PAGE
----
You’ve probably heard a lot of good things about the Isle of Capri in Italy – the food, the weather, the overall atmosphere. And it’s all true, which is why adding the Isle of Capri to your Italian itinerary is a must!

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How to Get to the Isle of Capri

A short jaunt from the pretty town of Sorrento affords you a lovely day trip to the Isle of Capri.

Isle of Capri view

For those with delicate stomachs or are easily motion-sick – the ferry ride to Capri can be a bit rough, even for those who pride themselves on having strong stomachs. Thankfully, it’s only about a 20-minute journey. Just to play it safe, make sure to bring Gravol or other nausea-relief medication with you. You can also find pharmacies in Capri – just ask for Xamamina (Dramamine) or Valontan.

There are a few different vessels that make the trip to Capri. The HSC Ferry Isola di Capri is a good option. They also have a hydrofoil and fast ferries to the island. You can check ferry times here: Caremar

Sorrento-Capri ferry

What To See on the Isle of Capri

The naming conventions on the Isle of Capri can be a little confusing for first-time visitors. The largest town on this little island is also called Capri. Meanwhile, a smaller town located high in the western hills is called Anacapri. If you can, try taking time to visit both.

La Piazzetta

La Piazzetta is the main town square in Capri. It’s quite small as town squares go, but it’s a great place to stop for a coffee or glass of wine and people watch. If you’re very lucky, you may even spot a celebrity or two! You can reach la Piazzetta on foot, by bus or funicular.

The Blue Grotto

One of the prime attractions of the Isle of Capri is the Blue Grotto, a low-slung natural cave overlooking the ocean. It got its name due to the way sunlight passes through the entrance, giving the water a translucent blue appearance.

When the weather is favourable, you can take a guided tour inside the mouth of the Blue Grotto by rowboat. If the water is too choppy or it’s too windy, small boats will not be able to take you into the grotto.

blue grotto tour boat

Even if you can’t go into the blue Grotto due to weather conditions, a standard boat tour might still be an option. This will give you a small idea of what the water colour must be like inside the grotto:

Grotta Azzurra water

The Faraglioni Rocks

A boat tour will also give you a closer look at the Faraglioni Rocks – three massive rock formations so big that they each have their own name: Stella, di Mezzo and di Fuori.

Faraglioni Rocks Italy

The rocky cliffs have some pretty interesting formations! Check out this cave:

Capri boat tour cliff cave

How would you like to live here? You’d have thighs of steel walking up and down the hillsides every day!

Isle of Capri Cliffs

Smaller boats can take you directly through the center arch of the di Mezzo rock.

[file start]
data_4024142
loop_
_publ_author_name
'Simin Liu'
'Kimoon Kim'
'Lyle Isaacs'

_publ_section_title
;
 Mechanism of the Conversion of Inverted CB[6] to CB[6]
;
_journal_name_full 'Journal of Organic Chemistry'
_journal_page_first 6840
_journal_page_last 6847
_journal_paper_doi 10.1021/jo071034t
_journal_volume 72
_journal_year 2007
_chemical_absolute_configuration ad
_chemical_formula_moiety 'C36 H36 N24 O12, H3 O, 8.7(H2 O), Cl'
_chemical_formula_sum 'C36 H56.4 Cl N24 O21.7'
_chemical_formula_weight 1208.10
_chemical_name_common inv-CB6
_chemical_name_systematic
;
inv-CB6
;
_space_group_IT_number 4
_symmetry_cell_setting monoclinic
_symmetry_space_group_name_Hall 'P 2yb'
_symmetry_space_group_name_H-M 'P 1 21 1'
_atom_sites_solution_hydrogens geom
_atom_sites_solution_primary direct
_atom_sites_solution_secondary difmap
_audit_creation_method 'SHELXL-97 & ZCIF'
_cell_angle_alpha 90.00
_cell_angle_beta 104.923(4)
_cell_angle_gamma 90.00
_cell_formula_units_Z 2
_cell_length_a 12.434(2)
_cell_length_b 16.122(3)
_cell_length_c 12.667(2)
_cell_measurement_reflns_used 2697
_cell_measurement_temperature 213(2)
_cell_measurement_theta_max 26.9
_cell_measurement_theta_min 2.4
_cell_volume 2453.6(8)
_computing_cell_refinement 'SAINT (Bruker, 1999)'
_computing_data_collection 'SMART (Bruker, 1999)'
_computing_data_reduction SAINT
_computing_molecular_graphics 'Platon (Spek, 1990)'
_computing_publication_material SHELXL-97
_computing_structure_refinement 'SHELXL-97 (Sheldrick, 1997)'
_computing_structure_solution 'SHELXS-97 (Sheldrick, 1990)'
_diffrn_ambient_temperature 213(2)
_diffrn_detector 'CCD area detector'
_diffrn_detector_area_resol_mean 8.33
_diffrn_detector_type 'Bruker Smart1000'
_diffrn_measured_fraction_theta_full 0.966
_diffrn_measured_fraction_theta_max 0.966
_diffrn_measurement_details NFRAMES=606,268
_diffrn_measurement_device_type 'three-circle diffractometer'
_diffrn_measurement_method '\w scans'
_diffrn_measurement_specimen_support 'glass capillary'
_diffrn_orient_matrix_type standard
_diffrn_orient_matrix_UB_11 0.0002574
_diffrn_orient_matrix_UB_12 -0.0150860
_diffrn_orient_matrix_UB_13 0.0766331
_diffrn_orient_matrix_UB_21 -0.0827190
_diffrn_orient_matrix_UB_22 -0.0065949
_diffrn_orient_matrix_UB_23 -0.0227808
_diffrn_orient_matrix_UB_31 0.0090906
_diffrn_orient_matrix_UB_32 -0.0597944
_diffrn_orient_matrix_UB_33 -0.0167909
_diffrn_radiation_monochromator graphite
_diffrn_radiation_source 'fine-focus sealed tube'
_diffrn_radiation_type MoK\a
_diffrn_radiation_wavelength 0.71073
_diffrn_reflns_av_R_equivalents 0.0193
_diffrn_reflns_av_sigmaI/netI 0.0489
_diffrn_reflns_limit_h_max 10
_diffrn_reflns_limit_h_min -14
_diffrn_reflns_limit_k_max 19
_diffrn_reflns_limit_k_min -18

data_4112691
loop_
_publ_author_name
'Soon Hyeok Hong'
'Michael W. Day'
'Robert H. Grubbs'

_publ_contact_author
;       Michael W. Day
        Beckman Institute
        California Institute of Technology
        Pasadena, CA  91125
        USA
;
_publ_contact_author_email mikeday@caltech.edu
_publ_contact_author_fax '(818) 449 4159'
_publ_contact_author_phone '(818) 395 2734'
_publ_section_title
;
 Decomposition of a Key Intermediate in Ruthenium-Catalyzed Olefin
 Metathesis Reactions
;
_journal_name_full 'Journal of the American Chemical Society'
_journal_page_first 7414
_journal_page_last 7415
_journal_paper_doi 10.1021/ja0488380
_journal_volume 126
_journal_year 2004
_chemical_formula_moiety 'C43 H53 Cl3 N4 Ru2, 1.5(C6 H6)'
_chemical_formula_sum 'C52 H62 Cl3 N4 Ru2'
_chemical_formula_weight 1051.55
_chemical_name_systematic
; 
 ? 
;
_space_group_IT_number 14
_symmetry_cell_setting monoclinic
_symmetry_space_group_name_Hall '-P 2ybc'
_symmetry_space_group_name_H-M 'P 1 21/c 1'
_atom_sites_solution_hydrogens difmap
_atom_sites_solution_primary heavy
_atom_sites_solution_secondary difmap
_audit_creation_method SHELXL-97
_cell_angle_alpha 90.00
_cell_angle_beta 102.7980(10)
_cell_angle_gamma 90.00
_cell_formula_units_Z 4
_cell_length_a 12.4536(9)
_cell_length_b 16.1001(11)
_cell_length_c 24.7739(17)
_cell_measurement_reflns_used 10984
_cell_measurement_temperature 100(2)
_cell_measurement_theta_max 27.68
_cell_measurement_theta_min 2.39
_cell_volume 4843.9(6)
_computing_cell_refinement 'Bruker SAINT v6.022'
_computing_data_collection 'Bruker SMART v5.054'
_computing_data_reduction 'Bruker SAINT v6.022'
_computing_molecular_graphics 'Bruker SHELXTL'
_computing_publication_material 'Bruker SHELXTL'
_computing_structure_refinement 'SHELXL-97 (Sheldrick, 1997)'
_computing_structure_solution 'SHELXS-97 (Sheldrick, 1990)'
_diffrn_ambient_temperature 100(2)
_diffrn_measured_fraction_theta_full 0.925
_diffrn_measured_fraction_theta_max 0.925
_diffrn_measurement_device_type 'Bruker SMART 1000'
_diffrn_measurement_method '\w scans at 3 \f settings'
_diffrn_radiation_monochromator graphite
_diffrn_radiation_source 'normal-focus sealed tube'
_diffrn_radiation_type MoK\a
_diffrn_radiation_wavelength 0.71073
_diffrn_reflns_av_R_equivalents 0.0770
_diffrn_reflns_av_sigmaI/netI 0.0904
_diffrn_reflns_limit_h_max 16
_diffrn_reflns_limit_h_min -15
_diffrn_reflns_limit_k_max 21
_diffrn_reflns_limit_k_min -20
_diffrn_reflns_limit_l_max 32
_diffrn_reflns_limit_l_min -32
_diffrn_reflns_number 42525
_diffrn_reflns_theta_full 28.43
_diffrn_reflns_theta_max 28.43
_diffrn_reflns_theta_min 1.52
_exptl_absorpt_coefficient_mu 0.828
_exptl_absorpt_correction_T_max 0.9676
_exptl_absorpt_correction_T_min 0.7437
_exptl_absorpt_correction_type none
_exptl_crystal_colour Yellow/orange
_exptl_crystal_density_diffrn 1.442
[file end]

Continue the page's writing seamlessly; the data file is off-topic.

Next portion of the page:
di Mezzo Rock capri

It’s considered good luck to smooch your loved one as you pass through the arch:

di Mezzo rock isle of capri

This is the view from the opposite side of the arch:

di Mezzo Rock arch capri

Villa Jovis

There is evidence of human settlement on the island of Capri going back as far as the Neolithic and Bronze ages. Capri also became a popular resort for Italians in the Roman Republic era.

Back in 27 AD, Emperor Tiberius moved the Roman capital to the island of Capri. He used the Blue Grotto as his own personal swimming hole. Many of the statues which once decorated the inside of the grotto are now on exhibit in a museum in Anacapri.

Tiberius had twelve villas built on the Isle of Capri. The largest villa, the Villa Jovis, is one of the best preserved Roman villas in Italy. Tiberius ruled from here until his death in 37 AD.

You can read a bit more about Emperor Tiberius in this post on the Palatine Hill in Rome.


Anacapri is a smaller, quieter town at the top of the hills.

Anacapri is touristy, but not nearly as busy and bustling as Capri, so if you need to get away from the crowds this is a nice little place to stroll and explore before taking the ferry back to Sorrento.

woman walking around Anacapri

The buses on the Isle of Capri are fairly small, so they get quite packed with tourists, especially during the busy season. Keep this in mind if you can plan ahead and get to Anacapri early to avoid crowds.

Buses to Anacapri

Villa San Michele

Villa San Michele was built by the Swedish physician Axel Munthe in a picturesque location northwest of Anacapri in 1885. An Imperial Roman villa and a Medieval chapel dedicated to Saint Michael once stood on these grounds, so Munthe gathered up quite a collection of artifacts around his villa and gardens. Today the home and surrounding garden is a museum which is open to the public.

Mount Solaro

If you have time, you can also take a chair lift to the top of Mount Solaro. At 589 meters above sea level, it’s the highest point on the island.

More about How to Get to the Isle of Capri:

From Sorrento: Ferries for Capri depart from Sorrento’s Marina Piccola port. Ferries run more frequently in the summer months.

From Naples: Ferries from Naples to Capri depart from two ports: the Molo Beverello and the Calata Porta di Massa. Ferry schedules for Naples to Capri can be found here.

Where to Stay:

Need a place to stay on the Isle of Capri? Start your search here:

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Isle of Capri

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